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Monday, January 30, 2017

The Empire Has No Clothes by Paul Street from CounterPunch


The Empire Has No Clothes

Photo by Nicolas Raymond | CC BY 2.0
Photo by Nicolas Raymond | CC BY 2.0

Harsh realities have long mocked United States “elites’” ritual description of their nation state as a benevolent beacon and agent of freedom, democracy, and justice at home and abroad.  The mythology doesn’t square with stark disparities and oppressions inflicted by the nation’s unelected and interrelated dictatorships of money, class, race, and empire. The many dark truths about America behind the nationally narcissistic fantasy include:
Globally unmatched and hyper-racialized incarceration rates.
The imposition of poverty or near-poverty on half the U.S. population while the top tenth of the upper U.S. One Percent possesses as much wealth as the nation’s bottom ninety percent.
The U.S. ranks ahead of only Turkey, Chile, and Mexico among thirty-one “advanced industrial nations” belonging to the Organization for Economic Cooperation and Development in measures of economic equality, social mobility, and poverty prevention.
Shocking levels of racial, ethnic, and gender inequality.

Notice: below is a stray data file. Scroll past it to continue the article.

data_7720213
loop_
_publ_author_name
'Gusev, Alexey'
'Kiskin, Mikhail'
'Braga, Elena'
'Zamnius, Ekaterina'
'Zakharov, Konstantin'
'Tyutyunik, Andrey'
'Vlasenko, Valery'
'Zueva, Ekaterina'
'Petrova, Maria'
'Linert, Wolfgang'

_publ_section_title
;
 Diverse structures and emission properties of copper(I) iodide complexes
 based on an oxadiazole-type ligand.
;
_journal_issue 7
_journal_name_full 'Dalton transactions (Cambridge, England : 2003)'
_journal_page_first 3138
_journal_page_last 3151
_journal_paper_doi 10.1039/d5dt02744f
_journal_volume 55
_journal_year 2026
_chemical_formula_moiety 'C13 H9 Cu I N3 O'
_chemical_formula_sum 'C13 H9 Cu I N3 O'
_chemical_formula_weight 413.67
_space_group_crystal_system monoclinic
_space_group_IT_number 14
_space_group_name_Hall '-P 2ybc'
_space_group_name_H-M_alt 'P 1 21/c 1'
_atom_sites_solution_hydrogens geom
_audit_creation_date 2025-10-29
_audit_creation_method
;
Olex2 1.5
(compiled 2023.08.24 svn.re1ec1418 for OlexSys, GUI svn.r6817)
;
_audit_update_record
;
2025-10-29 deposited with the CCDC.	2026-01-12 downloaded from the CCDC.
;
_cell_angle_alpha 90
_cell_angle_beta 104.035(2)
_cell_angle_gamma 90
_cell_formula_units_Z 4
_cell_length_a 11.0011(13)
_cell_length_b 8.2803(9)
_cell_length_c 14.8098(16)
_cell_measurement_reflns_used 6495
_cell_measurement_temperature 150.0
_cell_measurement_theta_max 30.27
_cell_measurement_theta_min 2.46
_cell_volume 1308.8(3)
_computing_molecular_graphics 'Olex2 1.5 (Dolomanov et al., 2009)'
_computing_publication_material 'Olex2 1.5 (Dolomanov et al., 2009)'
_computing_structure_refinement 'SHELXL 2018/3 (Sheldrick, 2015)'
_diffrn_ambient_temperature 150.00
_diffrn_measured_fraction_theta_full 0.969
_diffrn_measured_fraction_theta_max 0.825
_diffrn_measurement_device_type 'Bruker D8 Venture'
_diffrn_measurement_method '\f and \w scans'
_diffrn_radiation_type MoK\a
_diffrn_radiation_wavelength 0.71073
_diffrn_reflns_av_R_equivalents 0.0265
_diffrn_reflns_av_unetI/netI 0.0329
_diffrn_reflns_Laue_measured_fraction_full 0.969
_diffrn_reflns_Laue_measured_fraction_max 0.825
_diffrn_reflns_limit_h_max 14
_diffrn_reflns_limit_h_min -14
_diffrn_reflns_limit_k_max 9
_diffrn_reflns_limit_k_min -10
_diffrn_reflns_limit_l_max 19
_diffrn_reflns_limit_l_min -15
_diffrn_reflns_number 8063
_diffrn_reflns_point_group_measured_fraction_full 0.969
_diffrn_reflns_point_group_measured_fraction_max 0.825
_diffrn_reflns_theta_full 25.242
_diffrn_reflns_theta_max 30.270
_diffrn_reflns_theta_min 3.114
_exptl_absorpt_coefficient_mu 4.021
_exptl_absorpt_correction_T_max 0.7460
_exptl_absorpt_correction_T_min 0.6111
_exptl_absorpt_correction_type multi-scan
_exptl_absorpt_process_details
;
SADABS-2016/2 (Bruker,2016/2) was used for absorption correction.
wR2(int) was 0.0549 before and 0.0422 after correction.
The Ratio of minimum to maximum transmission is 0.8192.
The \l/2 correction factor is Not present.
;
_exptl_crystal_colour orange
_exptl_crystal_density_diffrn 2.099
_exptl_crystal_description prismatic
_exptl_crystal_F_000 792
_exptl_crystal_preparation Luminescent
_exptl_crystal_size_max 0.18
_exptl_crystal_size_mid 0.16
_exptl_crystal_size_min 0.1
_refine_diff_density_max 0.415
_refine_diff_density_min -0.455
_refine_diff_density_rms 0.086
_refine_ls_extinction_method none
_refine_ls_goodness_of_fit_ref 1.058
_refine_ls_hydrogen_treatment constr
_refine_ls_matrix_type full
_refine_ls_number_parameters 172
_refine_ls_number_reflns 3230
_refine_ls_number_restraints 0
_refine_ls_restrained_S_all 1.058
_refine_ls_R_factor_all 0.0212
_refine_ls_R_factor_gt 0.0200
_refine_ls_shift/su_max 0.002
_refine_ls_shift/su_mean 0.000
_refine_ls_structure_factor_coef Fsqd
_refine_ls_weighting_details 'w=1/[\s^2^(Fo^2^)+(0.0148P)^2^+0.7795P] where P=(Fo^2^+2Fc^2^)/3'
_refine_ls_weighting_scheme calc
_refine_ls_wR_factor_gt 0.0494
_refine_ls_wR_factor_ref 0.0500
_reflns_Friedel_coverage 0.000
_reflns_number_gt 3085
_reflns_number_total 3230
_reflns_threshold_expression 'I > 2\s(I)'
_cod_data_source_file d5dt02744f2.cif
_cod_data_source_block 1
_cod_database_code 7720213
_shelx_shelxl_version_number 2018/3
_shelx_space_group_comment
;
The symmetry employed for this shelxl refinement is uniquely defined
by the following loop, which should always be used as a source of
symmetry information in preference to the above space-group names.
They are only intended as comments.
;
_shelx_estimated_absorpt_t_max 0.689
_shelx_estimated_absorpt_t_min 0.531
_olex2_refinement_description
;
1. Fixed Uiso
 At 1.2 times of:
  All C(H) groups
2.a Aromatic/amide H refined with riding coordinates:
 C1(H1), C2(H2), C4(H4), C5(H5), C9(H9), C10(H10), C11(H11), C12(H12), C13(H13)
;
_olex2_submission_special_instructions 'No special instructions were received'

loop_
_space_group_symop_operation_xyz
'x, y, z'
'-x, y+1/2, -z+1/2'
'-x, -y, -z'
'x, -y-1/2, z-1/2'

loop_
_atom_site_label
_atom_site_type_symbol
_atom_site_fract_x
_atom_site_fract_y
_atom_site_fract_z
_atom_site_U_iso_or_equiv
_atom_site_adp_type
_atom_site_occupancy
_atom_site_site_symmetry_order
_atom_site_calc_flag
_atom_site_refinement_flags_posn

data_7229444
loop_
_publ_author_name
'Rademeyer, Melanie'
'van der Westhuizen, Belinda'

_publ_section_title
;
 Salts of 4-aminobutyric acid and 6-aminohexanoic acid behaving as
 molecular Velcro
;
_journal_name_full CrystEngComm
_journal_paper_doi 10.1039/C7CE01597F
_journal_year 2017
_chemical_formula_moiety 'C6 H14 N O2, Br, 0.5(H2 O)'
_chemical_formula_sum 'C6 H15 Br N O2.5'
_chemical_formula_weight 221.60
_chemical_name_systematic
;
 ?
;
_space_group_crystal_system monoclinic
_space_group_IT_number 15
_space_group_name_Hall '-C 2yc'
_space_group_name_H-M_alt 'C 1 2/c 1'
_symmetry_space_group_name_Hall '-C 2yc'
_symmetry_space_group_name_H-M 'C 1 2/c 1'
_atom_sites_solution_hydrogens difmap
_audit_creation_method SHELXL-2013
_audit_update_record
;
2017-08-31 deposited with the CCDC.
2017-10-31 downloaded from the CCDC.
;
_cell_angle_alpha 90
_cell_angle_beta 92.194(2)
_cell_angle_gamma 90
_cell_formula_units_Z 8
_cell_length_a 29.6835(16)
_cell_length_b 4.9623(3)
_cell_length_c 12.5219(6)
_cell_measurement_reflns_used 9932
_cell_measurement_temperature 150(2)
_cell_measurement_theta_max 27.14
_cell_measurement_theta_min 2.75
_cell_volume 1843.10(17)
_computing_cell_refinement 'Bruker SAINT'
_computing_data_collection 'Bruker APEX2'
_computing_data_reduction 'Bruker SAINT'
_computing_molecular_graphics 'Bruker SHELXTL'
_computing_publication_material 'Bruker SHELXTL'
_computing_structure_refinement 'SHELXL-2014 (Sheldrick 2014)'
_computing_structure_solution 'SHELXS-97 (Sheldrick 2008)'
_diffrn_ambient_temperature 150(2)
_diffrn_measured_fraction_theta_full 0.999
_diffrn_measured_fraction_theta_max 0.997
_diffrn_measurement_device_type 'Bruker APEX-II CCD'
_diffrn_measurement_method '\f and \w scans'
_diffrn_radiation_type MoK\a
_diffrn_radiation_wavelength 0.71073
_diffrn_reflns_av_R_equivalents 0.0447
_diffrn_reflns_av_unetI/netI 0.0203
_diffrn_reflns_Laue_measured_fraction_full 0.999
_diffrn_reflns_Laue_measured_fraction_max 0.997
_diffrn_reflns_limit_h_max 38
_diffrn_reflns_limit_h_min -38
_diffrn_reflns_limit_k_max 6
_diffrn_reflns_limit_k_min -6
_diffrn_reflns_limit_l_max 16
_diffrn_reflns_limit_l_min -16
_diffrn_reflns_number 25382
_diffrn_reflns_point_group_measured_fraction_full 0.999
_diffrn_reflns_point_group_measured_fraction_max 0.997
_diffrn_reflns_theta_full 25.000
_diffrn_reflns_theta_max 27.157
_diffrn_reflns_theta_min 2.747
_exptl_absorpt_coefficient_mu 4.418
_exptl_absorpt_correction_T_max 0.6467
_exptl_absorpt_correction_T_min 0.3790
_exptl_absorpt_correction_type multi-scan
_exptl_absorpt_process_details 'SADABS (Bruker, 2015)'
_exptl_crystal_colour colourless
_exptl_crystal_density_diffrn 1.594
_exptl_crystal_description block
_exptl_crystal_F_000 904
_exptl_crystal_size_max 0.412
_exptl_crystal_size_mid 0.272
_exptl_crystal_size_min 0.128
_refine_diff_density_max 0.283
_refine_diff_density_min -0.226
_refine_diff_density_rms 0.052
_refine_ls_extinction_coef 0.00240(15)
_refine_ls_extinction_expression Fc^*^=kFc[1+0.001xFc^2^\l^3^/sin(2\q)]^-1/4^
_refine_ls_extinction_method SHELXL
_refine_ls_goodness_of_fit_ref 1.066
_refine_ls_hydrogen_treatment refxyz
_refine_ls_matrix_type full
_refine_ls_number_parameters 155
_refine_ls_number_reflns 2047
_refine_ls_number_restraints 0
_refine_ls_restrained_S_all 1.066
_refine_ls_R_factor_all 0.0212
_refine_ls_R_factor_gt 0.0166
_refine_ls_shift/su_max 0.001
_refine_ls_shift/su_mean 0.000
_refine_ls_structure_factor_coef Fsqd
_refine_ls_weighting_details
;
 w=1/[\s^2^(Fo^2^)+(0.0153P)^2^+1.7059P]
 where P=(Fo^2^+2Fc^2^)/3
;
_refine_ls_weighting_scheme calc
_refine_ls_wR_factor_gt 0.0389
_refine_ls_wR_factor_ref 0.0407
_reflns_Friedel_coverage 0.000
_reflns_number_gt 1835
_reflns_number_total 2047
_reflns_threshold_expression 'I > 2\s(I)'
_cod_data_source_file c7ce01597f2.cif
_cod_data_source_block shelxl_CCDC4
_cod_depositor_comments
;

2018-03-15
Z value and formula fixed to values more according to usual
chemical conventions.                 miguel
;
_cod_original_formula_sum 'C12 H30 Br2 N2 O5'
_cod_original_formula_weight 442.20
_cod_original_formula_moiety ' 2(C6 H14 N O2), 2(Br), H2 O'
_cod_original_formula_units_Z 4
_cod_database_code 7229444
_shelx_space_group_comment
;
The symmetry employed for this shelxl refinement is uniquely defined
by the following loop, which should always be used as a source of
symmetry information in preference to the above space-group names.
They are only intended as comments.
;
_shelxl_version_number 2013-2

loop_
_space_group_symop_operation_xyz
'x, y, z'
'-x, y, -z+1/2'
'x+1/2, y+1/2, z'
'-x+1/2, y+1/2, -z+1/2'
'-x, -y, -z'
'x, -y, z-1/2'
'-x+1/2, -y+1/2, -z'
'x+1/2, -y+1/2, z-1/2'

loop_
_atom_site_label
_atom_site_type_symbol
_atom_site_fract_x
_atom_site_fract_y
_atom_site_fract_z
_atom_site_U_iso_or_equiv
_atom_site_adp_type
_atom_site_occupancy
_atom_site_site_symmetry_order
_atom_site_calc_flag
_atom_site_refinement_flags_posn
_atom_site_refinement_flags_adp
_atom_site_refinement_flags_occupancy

+ The hyper-segregation and mass criminalization of the nation’s disproportionately poor Black population.
+ Rampant domestic police-statism and ubiquitous related public and private surveillance.

+ Transparently plutocratic electoral and policymaking systems and outcomes the mark the country as “an oligarchy” and “not a democracy” (mainstream liberal political scientists Martine Gilens of Princeton and Benjamin Page of Northwestern) regardless of which party or party configuration holds sway in elected offices.
+ The cultural and informational dominance of a corporate- and military-propagandist commercial media owned by a small handful of communications conglomerates.
+ The maintenance of more than 1000 U.S. military installations across more than 100 “sovereign” nations.
+ An empire (“defense”) budget that accounts for nearly half of world military spending and for 54 percent of U.S. federal discretionary spending.
+ The absence of affordable quality health care for tens of millions living in “the world’s richest country.”
+ More than a third of Black and Native American children live below the federal government’s notoriously inadequate poverty level while parasitic financers and other capitalist overlords enjoy unimaginable hyper-opulence.
+ The loss of 93 American lives to gun violence each day.
+ A recently discovered and unprecedented decline in the life expectancy for American working class whites.
+ A labor market in which 94 percent of jobs created over the last eight years have been temporary, part-time, and contingent, non-life time contract and “gig” jobs.